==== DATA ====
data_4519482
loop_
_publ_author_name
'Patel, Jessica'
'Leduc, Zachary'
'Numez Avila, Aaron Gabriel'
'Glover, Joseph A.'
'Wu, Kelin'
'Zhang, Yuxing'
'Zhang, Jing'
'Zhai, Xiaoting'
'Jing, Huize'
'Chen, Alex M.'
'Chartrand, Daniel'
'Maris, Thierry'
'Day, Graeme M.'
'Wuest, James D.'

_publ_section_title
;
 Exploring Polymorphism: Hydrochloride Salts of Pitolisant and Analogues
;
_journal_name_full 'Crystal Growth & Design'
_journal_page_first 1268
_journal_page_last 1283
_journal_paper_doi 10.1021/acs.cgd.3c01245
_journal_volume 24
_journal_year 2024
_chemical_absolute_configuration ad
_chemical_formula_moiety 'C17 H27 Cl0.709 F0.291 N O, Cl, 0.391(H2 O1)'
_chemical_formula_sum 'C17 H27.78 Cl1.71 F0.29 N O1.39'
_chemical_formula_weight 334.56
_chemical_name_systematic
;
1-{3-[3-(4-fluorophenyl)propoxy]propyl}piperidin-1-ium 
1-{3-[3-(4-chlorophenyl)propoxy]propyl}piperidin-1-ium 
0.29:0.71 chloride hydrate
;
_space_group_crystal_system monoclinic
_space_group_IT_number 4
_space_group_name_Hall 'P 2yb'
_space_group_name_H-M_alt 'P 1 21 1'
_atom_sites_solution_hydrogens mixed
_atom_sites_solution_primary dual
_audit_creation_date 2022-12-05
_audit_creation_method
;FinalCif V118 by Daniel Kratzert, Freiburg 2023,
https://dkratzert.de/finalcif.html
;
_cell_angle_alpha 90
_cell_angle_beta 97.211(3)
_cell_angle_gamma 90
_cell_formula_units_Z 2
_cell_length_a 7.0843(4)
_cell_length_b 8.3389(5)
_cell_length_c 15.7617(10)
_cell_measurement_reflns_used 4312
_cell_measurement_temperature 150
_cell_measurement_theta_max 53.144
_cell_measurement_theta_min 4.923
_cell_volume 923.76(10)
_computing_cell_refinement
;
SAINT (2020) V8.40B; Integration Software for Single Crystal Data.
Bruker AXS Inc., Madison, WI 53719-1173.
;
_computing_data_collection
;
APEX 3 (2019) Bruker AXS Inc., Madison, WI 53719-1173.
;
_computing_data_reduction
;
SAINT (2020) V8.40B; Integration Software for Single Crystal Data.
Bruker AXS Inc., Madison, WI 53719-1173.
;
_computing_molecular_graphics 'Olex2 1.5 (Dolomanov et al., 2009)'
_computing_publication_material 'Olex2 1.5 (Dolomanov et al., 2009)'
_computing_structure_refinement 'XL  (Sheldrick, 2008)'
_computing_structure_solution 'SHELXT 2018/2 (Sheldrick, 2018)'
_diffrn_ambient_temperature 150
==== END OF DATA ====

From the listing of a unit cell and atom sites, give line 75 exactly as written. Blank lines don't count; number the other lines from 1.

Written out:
_computing_molecular_graphics 'Olex2 1.5 (Dolomanov et al., 2009)'